BGC: new rules for gambling posts on football social media

Clubs must not include links to gambling sites in posts.
Clubs must not include links to gambling sites in posts.

The British trade body has published new rules to prevent the promotion of gambling through official club social media accounts.

UK.- The Betting and Gaming Council (BGC) has introduced new rules to prevent the promotion of gambling operators’ websites and offers through official football club social media accounts.

Under the new code of conduct, social media posts made by official club accounts must not include calls to action or links to gambling websites. The new rules also ban the display of direct bonuses or odds on organic tweets that cannot be targeted at over-18s only.

The new code will apply from March 1.

The BGC has written to the Premier League and the English Football League to highlight the new guidelines so that the leagues can inform their clubs and ask them to apply the same rules for non–BGC members.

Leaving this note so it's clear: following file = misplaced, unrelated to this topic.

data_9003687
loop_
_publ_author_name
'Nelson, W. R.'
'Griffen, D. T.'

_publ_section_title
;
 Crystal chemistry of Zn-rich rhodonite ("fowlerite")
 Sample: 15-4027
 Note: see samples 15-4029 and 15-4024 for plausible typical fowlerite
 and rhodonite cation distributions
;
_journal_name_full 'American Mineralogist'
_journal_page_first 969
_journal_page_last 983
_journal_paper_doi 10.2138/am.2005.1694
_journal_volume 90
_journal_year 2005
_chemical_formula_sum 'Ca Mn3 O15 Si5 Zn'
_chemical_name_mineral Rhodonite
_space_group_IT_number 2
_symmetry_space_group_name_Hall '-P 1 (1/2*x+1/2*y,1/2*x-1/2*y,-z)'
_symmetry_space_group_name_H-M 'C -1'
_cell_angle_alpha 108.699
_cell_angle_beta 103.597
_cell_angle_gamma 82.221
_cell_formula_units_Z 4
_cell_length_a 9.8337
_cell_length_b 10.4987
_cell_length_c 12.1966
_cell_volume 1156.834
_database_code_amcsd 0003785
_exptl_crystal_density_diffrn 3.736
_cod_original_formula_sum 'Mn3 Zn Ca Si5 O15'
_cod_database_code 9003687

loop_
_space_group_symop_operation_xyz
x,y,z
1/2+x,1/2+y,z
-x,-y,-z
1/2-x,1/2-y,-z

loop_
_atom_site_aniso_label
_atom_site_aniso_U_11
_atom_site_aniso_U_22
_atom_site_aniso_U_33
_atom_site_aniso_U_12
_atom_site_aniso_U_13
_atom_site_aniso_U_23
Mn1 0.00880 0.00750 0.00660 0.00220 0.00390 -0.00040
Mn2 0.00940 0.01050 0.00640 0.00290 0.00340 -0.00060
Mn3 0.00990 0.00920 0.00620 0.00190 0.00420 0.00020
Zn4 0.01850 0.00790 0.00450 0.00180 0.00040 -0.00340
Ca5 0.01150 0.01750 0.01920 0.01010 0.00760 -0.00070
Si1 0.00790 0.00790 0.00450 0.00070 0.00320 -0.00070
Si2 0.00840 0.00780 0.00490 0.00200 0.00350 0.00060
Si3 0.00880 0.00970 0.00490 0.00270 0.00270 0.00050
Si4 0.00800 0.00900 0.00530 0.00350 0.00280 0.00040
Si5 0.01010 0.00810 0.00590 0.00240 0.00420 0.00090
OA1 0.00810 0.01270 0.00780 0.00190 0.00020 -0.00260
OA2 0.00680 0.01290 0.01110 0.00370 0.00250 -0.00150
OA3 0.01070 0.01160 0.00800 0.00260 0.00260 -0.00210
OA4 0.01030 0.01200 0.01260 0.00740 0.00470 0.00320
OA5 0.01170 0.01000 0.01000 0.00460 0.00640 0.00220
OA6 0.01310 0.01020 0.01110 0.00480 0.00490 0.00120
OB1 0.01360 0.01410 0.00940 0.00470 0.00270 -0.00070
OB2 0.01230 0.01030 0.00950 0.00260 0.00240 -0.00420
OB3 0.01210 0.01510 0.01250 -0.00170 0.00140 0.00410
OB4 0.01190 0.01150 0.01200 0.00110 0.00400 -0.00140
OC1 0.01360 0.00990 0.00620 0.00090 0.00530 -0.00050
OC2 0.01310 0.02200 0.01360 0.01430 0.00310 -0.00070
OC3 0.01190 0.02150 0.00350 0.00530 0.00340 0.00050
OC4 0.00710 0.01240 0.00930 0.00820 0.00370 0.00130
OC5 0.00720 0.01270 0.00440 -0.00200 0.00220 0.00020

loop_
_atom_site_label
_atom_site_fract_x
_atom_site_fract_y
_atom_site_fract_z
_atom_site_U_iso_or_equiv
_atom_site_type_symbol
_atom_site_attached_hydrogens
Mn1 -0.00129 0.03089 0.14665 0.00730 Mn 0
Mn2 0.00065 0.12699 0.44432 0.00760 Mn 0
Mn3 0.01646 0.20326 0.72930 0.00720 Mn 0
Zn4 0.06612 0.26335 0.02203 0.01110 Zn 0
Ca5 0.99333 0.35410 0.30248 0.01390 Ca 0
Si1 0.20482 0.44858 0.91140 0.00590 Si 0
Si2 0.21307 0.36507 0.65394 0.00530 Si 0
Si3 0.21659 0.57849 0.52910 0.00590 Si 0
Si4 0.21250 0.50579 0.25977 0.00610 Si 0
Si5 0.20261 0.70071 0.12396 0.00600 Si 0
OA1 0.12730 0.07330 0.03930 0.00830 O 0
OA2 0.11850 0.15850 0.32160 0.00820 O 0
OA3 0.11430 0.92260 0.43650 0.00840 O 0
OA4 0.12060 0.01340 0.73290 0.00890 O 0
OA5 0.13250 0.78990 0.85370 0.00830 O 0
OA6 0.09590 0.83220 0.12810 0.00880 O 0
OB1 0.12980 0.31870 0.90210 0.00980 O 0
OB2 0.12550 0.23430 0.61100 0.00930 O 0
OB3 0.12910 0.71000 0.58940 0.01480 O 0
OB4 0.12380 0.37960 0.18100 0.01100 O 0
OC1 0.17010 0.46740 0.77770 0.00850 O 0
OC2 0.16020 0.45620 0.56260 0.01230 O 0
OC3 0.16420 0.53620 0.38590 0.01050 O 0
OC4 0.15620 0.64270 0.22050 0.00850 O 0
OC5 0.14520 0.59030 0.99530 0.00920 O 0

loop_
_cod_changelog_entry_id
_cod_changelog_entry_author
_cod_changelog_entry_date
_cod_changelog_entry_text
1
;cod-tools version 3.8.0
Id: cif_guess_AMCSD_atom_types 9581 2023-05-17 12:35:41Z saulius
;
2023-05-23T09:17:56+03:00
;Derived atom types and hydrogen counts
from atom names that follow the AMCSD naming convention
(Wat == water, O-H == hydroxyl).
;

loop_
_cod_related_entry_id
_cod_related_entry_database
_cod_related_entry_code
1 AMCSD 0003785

See also: BGC welcomes new UK online slot rules

The new rules come after 11 Premier League, English Football League (EFL) and Scottish Premiership clubs received a letter last week warning of the risks of advertising betting companies through social media.

The letter was signed by a group of “50 former gambling addicts”.

A letter was also sent to Twitter and Facebook urging the company’s to implement age–gating for all social media accounts to allow organic posts that include gambling adverts to be seen by over-18s only.

BGC chair Brigid Simmonds OBE said: “Our members rightly have a zero tolerance approach to gambling by under-18s, so as an industry we are understandably concerned that children may be exposed to betting adverts on social media platforms.

“Our new guidelines make clear the standards expected of football clubs when they post gambling promotions on social media, and I look forward to them being put into practice as soon as possible.”

The UK Advertising Standards Authority (ASA) has reported a massive decline in the number gambling-related adverts being seen by minors since the BGA introduced its Sixth Industry Code for Socially Responsible Advertising last August.

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